The carrier has decided to not reveal the capability for two reasons. First, the bad guys would quickly decide to purchase any phone other than this brand, and secondly, the privacy backlash could be severe. But maybe not.

This news is shocking to everyone other than the most popular cell phone segment: young consumers.

The tracing capabilities can—and have—been used for good, such as locating lost customers stranded on a mountain.

The government says that domestic calls are not being monitored without a warrant, but that merely the phone numbers dialed are being handed over.

Somehow, thats of little comfort. The numbers are the most sensitive part, and besides, a secretive government is not likely to volunteer if it was listening to the calls themselves.

Lastly, its not like the secret anti-terrorism court involved—called FISA, for the 1978 Foreign Intelligence Surveillance Act that created it—is especially hesitant to approve wiretaps.

Count me among the cynical ones who assume that everything I do and say is being recorded and will be made public.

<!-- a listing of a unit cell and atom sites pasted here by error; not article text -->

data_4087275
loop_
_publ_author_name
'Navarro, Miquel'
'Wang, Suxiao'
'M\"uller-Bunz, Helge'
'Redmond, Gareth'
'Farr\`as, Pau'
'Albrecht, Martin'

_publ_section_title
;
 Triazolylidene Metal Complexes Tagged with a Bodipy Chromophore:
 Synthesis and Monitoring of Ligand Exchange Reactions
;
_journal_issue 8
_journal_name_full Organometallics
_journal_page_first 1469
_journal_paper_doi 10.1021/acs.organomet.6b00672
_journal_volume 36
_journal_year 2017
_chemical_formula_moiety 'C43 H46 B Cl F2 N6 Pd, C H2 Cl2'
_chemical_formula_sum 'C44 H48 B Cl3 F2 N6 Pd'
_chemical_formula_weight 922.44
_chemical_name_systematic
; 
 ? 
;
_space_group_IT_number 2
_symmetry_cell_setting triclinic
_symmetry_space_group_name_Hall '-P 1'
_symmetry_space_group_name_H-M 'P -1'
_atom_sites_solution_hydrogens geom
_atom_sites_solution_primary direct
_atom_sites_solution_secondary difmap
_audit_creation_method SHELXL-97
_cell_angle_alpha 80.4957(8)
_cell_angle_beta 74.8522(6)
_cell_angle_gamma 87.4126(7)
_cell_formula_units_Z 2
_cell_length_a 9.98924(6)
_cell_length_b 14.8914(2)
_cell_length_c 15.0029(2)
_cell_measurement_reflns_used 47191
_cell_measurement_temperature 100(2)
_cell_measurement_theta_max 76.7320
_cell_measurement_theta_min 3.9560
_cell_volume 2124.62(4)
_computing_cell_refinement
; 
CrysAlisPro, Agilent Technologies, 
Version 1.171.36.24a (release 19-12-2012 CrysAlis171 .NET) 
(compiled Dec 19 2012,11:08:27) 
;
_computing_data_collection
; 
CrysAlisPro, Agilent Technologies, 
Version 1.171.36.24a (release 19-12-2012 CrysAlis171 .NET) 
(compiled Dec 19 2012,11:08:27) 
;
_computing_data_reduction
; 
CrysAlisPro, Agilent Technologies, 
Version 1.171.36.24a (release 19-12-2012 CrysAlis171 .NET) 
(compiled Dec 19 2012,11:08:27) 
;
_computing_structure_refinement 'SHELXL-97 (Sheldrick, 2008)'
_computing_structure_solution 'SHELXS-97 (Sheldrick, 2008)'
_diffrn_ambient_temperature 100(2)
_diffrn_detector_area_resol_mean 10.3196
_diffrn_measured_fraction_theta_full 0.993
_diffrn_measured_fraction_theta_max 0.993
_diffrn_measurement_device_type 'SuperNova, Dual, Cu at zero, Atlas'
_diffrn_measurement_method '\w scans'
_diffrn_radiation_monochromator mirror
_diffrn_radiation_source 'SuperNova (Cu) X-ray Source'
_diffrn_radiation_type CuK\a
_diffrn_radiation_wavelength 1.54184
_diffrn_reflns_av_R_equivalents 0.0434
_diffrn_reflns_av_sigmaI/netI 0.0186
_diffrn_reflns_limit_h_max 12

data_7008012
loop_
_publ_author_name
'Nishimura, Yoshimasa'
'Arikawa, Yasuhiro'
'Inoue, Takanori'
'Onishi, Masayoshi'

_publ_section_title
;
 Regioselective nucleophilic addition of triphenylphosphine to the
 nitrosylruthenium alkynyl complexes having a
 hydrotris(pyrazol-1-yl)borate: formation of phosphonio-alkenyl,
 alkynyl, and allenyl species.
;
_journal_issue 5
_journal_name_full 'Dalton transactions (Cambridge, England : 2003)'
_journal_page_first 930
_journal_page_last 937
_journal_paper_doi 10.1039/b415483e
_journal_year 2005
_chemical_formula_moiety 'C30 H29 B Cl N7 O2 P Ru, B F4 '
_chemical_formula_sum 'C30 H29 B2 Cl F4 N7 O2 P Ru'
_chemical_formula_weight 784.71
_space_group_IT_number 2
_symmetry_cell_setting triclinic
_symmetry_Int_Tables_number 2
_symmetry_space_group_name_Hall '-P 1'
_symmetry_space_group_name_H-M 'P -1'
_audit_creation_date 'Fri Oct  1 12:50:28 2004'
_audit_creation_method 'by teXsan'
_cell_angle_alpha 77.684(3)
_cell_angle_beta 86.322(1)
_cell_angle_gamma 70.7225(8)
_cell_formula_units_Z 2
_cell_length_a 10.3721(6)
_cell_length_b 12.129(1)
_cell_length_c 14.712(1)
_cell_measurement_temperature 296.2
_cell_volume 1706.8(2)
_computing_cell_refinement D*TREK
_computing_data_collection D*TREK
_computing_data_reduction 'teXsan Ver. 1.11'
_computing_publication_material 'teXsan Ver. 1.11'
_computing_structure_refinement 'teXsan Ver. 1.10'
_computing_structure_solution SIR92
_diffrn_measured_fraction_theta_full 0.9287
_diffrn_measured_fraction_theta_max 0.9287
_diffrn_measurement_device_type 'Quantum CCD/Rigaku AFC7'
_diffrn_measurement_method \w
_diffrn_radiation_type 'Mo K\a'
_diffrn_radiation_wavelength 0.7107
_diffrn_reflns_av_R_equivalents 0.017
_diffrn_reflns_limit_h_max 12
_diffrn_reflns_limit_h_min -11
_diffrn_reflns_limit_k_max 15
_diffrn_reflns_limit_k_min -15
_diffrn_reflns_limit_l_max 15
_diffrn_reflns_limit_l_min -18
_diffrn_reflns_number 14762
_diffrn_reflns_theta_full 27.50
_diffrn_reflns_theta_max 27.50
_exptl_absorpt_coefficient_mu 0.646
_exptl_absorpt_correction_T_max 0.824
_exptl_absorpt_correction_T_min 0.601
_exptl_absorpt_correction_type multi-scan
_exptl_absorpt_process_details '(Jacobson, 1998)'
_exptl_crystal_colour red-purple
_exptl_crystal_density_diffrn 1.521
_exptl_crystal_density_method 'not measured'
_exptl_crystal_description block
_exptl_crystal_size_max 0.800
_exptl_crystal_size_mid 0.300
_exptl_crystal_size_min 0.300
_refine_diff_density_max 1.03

I covered courts for years and quickly learned to think before I took any controversial action ("How would I feel if I had to testify about this someday?").

It may be paranoid, but its kept me on a fairly boring and mostly legal life. See? Cynicism has its advantages.

Editors Note: This column was updated to include additional information about Verizon from an Associated Press story.

Evan Schuman is retail editor for Ziff Davis Internets Enterprise Edit group. He has tracked high-tech issues since 1987, has been opinionated long before that and doesnt plan to stop anytime soon. He can be reached at Evan_Schuman@ziffdavis.com.